Lead


Lay summary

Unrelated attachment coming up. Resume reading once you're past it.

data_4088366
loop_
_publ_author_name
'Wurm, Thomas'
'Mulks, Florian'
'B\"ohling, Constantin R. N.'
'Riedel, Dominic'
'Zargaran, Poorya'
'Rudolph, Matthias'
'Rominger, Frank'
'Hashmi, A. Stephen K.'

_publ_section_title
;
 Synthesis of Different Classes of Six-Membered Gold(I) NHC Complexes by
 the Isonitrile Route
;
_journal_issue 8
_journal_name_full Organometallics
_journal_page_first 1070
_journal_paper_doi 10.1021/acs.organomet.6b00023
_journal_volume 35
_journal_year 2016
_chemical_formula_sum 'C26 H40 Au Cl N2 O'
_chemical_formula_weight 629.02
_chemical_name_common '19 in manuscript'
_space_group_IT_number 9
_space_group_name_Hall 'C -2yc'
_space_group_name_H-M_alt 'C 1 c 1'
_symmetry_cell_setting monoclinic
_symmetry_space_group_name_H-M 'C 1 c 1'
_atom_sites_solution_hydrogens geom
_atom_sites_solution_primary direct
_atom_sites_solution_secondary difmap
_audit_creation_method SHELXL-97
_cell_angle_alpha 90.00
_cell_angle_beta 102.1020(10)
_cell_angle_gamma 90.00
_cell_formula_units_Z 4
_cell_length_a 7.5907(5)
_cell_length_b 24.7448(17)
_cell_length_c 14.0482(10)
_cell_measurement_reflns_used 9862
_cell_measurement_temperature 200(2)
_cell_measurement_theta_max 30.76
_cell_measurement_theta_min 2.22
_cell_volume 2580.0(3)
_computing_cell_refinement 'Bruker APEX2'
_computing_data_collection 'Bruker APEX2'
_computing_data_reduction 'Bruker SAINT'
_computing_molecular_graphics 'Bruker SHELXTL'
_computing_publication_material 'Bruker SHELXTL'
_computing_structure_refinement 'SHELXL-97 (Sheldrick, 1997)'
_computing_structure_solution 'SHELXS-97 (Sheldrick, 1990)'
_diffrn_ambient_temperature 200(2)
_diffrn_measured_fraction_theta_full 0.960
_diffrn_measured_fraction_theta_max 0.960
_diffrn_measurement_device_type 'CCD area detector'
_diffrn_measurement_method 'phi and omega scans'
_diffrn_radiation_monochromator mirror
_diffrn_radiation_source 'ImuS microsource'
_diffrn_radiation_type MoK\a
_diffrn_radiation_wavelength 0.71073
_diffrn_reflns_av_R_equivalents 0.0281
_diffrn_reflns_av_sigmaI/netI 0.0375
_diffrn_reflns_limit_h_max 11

The development of new technologies for the synthesis of innovative one dimensional (1D) materials is a key issue for fabricating advanced nanodevices with unique surface-related effects and quantum phenomena. The nitride nanomaterials, particularly group III nitrides, have attracted great interest due to their blue light and UV emission properties, piezoelectricity, high stability etc. In contrast to oxides, the synthesis of stoichiometric nitrides is a considerably more complicated task due to the lower reactivity of nitrogen. Therefore, the development of new nitridation technologies operating at low synthesis temperatures is a key challenge for modern materials science. The purpose of this project is to develop a hydrazine-based simple and efficient new technology for fabricating new 1D nanomaterials (nitrides, oxynitrides, oxides of Ge and Ge-In, Ge-Sn, Ge-Zn, Ge-Ga systems) and to furthermore investigate the properties of the emerging novel nanomaterials in order to evaluate their application potential in different nanodevices. Our new technological approach is based on the application of hydrazine for producing nitride and oxide nanomaterials. The advantage of hydrazine over ammonia as the conventionally used agent is its low pyrolysis temperature. Semiconductor surfaces then serve as catalysts for the low temperature decomposition of hydrazine via a chain reaction. Due to the low pyrolysis temperature and the formation of active radicals, a decrease of nitridation temperatures with hydrazine as a nitrogen source is expected. Oxynitride 1D nanomaterials will be synthesized following a similar route based on water-hydrazine mixtures. Preliminary syntheses of germanium nitride nanowires by annealing a Ge source in hydrazine vapor containing 3 mol% of water molecules demonstrate the efficiency of our strategy as a simple, low-cost technology aiming for the mass production of functional nitride nanomaterials. Special emphasis will furthermore be placed on the application of the newly synthesized 1D nanomaterials in sensors for environmental control and on the fabrication of nano-sized photocatalysts for solar hydrogen production by water splitting. Germanium nitride was the first non-oxide photocatalyst which was used for water splitting. We suggest that the application of this material in the form of flat nanobelts can increase its catalytic efficiency, because a considerable fraction of the atoms are located at the surface of the nanobelts. The insights obtained from the project will lead to a deeper understanding of 1D nanomaterial growth mechanisms and they will facilitate the transition to the zero dimensional (0D) quantum-dot devices.